Notes and Editorial Reviews
The first four discs of EMI's 10-CD Liszt anniversary collection feature Aldo Ciccolini in the complete Années de pèlerinage (his superb stereo remakes), Harmonies poétiques et réligieuses, the three Liebesträume, six Consolations, the two Ballades and, best of all, the gorgeously nuanced St. Francis Légendes. Discs five and six continue with Georges Cziffra's volatile stereo versions of the Hungarian Rhapsodies (he plays the first 15, followed by his own transcriptions of numbers 16 and 19), tepid readings of the Polonaises and Valse-Impromptu, and a truly hell-for-leather Grand Galop Chromatique.
The 12 Transcendental Etudes pose no problems for Vladimir Ovchinikov's virile, big-boned
technique, while Mikhail Rudy turns in solid, regulation-model traversals of the two Concert Studies and Four Valses oubliées. From André Watts' EMI Liszt holdings come the six Paganini Etudes and three late pieces. A pity that Watts' excellent B minor Piano Sonata was passed over in favor of John Ogdon's alternately inspired and disengaged recording. However, the characterful force of Ogdon's Fifteenth Rhapsody and Valse oubliée No. 1 justifies their inclusion alongside the aforementioned Cziffra and Rudy versions.
I can't pretend to love Jeanne-Marie Darré's dry and notey La leggiereza and Un sospiro, while Leif Ove Andsnes' Mephisto Waltz No. 1 and Stephen Hough's Rhapsodie espagnole boast impressive poise and finish, yet remain slightly reserved and studio-bound. Strange that this so-called "piano collection" concludes with organ music, yet given Lionel Rogg's forward sweep and virtuosic panache in the "Ad nos" and B-A-C-H fugues, I shouldn't complain.
Edward Morton Jack's booklet notes provide an excellent and informative time-line tracing Liszt's life and creative output. While superior individual recordings can be had of most of the works here, EMI's Liszt Piano Collection still offers good value and overall enjoyment for not much money.
--Jed Distler, ClassicsToday.com
As the stereo era dawned, Aldo Ciccolini was one of the heavy hitters in bringing Liszt to discs, both in the sense of giving magnificent voice to large portions of his most surefire work—(e.g., all three years of the Années in 1962) at a time when the Liszt discography seemed to have run aground on the same couple dozen pieces—but also in his chiaroscuro pianism, going for the gusto without lingering for nuance or subtlety in favor of a grandly Italianate singing line cresting viscerally compelling élan... Here is Liszt at his most immediately appealing... it was Ciccolini, among others, who demonstrated what Liszt was about, spurring my youthful enthusiasm. A generation on his legacy still gives pleasure.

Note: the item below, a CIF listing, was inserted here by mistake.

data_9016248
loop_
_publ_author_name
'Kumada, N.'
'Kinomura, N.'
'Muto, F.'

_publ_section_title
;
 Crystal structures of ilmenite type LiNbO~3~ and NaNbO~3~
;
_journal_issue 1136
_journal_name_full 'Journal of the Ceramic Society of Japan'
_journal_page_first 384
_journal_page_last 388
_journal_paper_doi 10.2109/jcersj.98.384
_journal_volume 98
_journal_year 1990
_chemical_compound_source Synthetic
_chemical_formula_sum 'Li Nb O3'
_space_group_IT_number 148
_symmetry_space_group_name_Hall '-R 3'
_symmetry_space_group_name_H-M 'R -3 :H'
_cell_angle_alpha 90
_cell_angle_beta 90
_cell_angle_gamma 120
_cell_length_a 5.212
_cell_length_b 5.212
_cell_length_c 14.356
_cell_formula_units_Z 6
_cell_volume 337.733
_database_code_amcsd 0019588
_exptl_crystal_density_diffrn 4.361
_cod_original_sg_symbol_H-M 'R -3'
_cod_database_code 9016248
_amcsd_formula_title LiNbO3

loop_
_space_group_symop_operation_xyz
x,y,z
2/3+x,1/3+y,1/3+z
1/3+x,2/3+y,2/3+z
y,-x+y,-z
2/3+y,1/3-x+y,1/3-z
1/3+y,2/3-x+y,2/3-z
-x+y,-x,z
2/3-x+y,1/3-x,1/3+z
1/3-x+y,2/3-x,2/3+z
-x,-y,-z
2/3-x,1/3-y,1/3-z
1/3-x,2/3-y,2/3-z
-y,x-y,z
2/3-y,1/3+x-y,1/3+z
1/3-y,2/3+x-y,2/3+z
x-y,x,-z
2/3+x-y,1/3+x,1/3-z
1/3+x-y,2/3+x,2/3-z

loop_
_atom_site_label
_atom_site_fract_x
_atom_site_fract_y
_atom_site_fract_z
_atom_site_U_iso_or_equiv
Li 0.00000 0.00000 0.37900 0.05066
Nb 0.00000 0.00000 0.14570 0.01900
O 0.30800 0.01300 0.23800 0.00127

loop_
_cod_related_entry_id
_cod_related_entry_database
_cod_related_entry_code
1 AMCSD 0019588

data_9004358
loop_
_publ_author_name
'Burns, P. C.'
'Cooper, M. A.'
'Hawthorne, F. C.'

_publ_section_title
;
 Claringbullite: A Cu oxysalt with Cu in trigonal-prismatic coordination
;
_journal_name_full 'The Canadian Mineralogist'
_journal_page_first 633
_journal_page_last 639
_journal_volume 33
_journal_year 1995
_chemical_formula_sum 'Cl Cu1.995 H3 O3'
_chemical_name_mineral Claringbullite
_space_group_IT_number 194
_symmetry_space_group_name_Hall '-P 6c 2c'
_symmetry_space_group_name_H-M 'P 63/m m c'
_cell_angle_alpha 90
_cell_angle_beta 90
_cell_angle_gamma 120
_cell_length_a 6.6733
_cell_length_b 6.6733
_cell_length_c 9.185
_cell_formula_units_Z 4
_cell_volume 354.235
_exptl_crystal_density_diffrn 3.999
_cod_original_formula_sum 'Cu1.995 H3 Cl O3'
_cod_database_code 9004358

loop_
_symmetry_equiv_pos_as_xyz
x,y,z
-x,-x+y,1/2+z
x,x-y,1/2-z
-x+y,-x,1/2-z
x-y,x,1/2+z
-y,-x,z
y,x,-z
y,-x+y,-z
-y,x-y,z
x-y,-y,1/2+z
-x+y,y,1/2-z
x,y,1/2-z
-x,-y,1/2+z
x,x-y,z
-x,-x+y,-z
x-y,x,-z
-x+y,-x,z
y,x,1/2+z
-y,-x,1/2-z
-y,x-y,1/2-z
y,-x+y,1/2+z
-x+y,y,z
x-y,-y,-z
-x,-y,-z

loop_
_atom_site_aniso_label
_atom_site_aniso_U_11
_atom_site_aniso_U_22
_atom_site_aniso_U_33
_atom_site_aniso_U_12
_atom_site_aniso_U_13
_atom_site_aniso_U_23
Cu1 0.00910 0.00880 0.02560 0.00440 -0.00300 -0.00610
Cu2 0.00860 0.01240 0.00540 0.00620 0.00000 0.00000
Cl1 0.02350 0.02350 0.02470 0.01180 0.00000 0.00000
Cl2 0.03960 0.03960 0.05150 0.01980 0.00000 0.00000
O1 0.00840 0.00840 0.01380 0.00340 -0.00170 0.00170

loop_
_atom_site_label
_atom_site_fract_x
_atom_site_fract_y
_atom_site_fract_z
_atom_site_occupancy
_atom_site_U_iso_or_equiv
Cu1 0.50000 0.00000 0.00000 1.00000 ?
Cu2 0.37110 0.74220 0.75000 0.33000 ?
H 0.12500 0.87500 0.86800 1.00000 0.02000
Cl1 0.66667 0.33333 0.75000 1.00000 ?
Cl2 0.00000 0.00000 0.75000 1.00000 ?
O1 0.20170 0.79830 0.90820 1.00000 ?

-- Adrian Corleonis, FANFARE
reviewing Années de pèlerinage, also available as EMI 62640
These recordings date from 1957-9 and were made at a time when Cziffra's star shone with a unique, unsurpassed brilliance. Here is all his death defying bravura: the dizzying changes of pace and direction, the hair-raising crescendos within the bar (almost as if a grenade had been tossed into the piano), the steam-drill left-hand accentuation, and the sky-rocketing flights that leave a trail of sparks in their wake. Rarely has one idiosyncrasy been more perfectly matched with another. The Liszt Hungarian Rhapsodies and Cziffra were surely made for each other. Above all, these are so much more, despite their often outrageous extravagance, than the readings of a 'gipsy' pianist... Cziffra is, quite simply, unique in this repertoire.
-- Gramophone [11/1994]
reviewing the Hungarian Rhapsodies, also available as EMI 31789
Performing with unashamed virtuosity, sentiment, bravado, spiritual introversion and flashiness, Stephen Hough plays Liszt as if he had thought of every note himself. Technical effects are displayed with affection, grace and apparent ease and the Mephisto Waltz is truly demoniac; yet the peace, clarity and thoughtfulness of St François and the Bénédiction prove that there is far more to Liszt, and Hough, than showmanship.
Performance: 5 (out of 5), Sound: 5 (out of 5)
-- Jessica Duchen, BBC Music Magazine
reviewing the Stephen Hough performances, also available as Virgin 61129
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